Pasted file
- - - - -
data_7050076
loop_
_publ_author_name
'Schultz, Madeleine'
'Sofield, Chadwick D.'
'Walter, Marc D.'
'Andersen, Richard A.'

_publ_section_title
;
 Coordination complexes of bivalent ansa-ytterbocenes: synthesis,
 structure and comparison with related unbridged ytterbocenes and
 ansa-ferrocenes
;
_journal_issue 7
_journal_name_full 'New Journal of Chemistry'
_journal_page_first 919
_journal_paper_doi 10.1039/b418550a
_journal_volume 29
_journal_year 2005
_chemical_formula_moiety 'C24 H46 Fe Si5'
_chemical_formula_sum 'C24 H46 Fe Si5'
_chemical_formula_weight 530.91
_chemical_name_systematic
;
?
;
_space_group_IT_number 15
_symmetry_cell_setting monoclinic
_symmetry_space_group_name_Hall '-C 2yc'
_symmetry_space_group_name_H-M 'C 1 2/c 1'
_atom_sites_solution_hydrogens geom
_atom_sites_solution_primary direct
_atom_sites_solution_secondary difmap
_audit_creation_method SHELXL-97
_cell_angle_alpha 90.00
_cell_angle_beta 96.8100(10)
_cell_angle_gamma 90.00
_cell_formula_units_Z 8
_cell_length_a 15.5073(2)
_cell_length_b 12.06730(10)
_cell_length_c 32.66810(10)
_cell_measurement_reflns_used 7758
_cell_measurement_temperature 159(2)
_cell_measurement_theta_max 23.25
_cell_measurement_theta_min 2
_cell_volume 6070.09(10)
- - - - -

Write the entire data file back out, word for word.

data_7050076
loop_
_publ_author_name
'Schultz, Madeleine'
'Sofield, Chadwick D.'
'Walter, Marc D.'
'Andersen, Richard A.'

_publ_section_title
;
 Coordination complexes of bivalent ansa-ytterbocenes: synthesis,
 structure and comparison with related unbridged ytterbocenes and
 ansa-ferrocenes
;
_journal_issue 7
_journal_name_full 'New Journal of Chemistry'
_journal_page_first 919
_journal_paper_doi 10.1039/b418550a
_journal_volume 29
_journal_year 2005
_chemical_formula_moiety 'C24 H46 Fe Si5'
_chemical_formula_sum 'C24 H46 Fe Si5'
_chemical_formula_weight 530.91
_chemical_name_systematic
;
?
;
_space_group_IT_number 15
_symmetry_cell_setting monoclinic
_symmetry_space_group_name_Hall '-C 2yc'
_symmetry_space_group_name_H-M 'C 1 2/c 1'
_atom_sites_solution_hydrogens geom
_atom_sites_solution_primary direct
_atom_sites_solution_secondary difmap
_audit_creation_method SHELXL-97
_cell_angle_alpha 90.00
_cell_angle_beta 96.8100(10)
_cell_angle_gamma 90.00
_cell_formula_units_Z 8
_cell_length_a 15.5073(2)
_cell_length_b 12.06730(10)
_cell_length_c 32.66810(10)
_cell_measurement_reflns_used 7758
_cell_measurement_temperature 159(2)
_cell_measurement_theta_max 23.25
_cell_measurement_theta_min 2
_cell_volume 6070.09(10)